According to WHO, more than 20,000 Kenyans are dying every year due to the effects of inefficient and polluting cooking fuels used by families across the country, several reports have revealed, with millions more at risk of dying early.
Globally, the World Health Organization says that 9 out of 10 people breathe air containing high levels of pollutants. The use of inefficient and polluting cooking fuel, such as charcoal and kerosene, is a primary driver of this alarming situation.
The WHO has long-reported on the continued impacts of household air pollution, driven by cooking with inefficient and polluting fuels. In Kenya, as many as 8-10% of early deaths are attributable to indoor air pollution from charcoal and wood cooking alone; this excludes the unquantified but likely substantial negative effects of kerosene cooking on lung function, infectious illness and cancer risks, as well as burns and poisonings.
The urban Kenyan cooking fuel market is estimated to be worth Ksh 60bn – Ksh 80bn annually, but it remains dominated by inefficient and polluting fuels. Charcoal (22%) and kerosene (29%) are prevalent in urban Kenya due to their wide availability and, traditionally, their relative affordability, despite the rise in prices of such fuels. Another factor in the widespread use of inefficient and polluting fuels has been a lack of awareness about safer and cheaper alternatives, such as LPG and bioethanol.
It is not just Kenya’s health system that feels the strain as a result of these cooking fuels; the environment is suffering greatly, due to green house gas emissions, toxic particles and charcoal-driven deforestation.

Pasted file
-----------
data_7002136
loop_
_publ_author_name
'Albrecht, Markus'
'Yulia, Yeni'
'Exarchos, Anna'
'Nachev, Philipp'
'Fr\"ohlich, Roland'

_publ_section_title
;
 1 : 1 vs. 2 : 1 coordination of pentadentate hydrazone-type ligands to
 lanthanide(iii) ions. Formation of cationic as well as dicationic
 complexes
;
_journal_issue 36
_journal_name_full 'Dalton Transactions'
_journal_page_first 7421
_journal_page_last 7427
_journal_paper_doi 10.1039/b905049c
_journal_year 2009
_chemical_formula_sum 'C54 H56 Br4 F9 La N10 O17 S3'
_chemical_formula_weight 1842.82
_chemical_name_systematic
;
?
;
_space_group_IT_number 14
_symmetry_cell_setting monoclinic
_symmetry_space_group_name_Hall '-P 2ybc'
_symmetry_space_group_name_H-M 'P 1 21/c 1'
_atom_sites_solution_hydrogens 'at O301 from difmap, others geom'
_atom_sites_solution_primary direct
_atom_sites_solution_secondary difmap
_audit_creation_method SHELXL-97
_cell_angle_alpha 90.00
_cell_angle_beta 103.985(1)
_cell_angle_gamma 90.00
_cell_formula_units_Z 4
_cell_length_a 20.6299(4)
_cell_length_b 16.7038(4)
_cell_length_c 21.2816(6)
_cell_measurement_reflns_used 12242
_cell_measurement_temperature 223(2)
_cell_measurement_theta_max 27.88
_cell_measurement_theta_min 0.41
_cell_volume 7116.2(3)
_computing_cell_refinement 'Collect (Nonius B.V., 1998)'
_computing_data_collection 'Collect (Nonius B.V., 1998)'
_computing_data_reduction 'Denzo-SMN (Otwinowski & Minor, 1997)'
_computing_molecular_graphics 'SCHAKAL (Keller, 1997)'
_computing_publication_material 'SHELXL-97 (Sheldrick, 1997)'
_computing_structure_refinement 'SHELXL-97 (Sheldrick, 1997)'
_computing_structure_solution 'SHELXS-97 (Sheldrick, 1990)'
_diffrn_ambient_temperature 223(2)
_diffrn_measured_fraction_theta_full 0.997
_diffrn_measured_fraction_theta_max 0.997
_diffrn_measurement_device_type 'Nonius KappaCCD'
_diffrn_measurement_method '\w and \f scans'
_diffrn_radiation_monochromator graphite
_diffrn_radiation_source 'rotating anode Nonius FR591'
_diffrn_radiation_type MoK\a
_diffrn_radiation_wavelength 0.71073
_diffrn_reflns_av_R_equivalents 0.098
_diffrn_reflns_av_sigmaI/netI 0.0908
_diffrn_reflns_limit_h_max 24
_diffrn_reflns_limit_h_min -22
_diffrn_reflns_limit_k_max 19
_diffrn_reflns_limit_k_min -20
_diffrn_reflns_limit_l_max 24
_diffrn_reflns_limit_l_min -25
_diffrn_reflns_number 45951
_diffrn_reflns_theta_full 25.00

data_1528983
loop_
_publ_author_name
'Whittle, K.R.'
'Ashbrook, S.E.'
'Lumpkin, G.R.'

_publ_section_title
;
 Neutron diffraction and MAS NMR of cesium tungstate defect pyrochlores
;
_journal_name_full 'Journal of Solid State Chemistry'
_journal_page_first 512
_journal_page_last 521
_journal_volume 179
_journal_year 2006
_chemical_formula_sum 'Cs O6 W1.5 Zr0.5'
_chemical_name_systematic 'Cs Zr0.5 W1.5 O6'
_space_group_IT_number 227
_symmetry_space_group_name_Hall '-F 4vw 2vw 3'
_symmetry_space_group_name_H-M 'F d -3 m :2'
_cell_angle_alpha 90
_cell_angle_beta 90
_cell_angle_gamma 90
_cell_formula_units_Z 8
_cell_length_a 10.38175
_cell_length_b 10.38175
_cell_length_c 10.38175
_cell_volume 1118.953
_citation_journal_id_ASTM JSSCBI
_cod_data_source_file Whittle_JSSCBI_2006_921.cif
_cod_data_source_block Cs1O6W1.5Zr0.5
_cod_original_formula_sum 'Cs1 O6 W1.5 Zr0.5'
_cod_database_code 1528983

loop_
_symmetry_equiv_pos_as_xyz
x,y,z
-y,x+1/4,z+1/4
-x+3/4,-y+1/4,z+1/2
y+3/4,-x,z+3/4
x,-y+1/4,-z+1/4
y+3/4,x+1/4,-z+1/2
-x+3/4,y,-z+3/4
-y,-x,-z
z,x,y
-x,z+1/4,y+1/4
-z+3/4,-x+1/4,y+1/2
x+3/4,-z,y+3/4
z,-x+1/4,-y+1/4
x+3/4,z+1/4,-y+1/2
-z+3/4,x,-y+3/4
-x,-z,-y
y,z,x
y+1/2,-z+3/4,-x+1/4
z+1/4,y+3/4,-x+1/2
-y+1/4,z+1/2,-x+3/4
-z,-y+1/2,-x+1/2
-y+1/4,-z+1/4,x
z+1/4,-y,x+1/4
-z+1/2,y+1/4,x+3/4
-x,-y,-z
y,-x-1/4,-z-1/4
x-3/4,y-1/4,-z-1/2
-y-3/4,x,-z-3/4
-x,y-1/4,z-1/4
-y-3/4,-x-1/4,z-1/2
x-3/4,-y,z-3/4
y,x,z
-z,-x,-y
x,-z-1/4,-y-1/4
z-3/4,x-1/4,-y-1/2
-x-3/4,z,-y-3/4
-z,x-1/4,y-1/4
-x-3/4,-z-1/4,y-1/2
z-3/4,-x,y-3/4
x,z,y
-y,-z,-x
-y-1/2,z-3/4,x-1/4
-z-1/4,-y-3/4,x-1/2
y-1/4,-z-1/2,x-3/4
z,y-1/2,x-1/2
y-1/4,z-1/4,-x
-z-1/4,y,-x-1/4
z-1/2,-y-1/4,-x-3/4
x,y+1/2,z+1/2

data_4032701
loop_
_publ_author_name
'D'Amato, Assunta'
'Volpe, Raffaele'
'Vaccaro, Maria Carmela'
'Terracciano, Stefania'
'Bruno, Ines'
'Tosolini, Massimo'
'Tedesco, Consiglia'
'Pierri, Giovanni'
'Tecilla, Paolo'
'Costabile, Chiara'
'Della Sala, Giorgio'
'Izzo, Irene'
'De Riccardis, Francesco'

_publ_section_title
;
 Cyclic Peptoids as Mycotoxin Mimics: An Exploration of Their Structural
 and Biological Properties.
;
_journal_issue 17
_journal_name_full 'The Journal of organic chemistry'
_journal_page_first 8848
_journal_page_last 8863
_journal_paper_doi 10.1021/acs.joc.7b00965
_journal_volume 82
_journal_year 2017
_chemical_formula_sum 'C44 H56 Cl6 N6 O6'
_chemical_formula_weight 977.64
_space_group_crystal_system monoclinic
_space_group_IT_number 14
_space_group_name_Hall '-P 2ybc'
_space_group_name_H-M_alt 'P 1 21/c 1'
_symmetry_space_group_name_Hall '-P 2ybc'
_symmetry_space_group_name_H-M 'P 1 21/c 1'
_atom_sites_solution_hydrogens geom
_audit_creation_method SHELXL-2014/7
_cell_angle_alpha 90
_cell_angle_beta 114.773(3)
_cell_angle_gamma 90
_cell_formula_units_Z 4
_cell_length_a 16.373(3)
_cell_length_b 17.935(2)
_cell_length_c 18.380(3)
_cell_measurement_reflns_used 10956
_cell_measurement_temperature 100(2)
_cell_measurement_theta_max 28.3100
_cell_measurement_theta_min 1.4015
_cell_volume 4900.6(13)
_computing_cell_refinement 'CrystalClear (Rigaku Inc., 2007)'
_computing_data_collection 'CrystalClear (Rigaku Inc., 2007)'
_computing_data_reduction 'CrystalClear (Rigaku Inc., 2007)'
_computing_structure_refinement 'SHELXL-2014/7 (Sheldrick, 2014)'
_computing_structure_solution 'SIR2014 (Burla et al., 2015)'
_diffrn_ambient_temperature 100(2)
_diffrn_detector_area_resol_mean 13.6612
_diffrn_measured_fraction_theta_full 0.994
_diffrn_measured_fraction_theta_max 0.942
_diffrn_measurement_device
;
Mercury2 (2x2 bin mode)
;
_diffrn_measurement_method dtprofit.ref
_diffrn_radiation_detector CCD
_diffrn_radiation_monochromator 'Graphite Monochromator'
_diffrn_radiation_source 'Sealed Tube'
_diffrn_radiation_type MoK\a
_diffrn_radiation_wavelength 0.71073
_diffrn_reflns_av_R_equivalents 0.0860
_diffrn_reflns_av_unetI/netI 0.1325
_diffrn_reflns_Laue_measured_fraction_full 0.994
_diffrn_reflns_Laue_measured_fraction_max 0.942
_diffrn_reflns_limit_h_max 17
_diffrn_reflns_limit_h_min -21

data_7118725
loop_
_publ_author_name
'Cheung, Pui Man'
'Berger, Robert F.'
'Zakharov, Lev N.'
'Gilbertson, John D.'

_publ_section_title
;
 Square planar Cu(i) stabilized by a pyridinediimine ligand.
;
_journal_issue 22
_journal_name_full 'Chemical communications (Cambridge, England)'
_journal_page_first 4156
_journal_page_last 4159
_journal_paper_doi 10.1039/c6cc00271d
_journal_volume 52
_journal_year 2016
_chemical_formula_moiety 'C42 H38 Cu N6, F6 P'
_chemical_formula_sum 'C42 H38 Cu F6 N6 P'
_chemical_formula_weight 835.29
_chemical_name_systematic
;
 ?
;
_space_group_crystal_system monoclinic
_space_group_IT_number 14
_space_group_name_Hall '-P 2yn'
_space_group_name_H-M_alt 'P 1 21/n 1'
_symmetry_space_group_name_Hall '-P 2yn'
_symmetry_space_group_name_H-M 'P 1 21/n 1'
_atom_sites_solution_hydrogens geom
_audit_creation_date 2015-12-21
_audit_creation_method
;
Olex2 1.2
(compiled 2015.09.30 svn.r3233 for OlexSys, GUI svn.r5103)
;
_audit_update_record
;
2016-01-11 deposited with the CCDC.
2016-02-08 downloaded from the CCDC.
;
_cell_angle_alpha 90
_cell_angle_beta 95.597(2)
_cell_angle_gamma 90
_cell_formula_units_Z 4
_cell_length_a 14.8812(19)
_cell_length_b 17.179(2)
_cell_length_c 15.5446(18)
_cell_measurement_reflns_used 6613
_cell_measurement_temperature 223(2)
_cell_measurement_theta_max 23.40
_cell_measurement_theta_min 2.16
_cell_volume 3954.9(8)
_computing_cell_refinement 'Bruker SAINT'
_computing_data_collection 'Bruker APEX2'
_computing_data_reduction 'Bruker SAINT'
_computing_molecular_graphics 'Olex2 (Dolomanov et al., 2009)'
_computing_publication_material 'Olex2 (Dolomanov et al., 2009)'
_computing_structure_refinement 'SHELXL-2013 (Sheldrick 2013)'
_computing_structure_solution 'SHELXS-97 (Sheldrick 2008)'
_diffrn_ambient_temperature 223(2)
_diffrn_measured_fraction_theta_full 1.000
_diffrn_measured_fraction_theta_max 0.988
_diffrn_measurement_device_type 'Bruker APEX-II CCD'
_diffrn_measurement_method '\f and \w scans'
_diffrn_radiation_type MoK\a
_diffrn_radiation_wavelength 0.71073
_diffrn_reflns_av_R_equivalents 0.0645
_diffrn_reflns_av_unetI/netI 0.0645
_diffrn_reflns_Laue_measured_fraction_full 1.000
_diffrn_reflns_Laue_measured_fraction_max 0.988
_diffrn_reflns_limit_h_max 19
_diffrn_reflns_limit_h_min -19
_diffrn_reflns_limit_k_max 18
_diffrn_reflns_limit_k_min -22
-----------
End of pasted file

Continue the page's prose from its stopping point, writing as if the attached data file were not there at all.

Equally, the economic impact is also very significant. Last year’s WHO report explained that air pollution is leading to more days spent in hospitals and out of the workforce, with a financial impact that is “unmistakable but, like the health costs, often ignored”.
In many affected countries, the WHO notes that health-driven expenses as a result of dirty cooking fuels are expected to grow faster than GDPs, if nothing is done.
Kenya, for instance, loses KSh 200 billion each year as a result of premature deaths brought about by air pollution, according to a study by Global Policy Forum, which made the first major attempt to calculate both the human and financial cost of Africa’s pollution.
A different study by the University of Nairobi and Sweden’s University of Gotenburg suggested that the air in Nairobi is so polluted that it may be causing serious ailments, including heart and lung diseases as well as cancer. In Africa, air pollution kills 712,000 people every year compared with about 542,000 due to unsafe water, 275,000 due to malnutrition, and 391,000 due to unsafe sanitation, says the report.
There is a need to continue promoting efficient and cleaner cooking fuels by advocating for an enabling environment for increased awareness and adoption. When affected communities adopt cleaner cooking fuels for their primary use, the number of respiratory health complications and risks to environmental pollution will be reduced.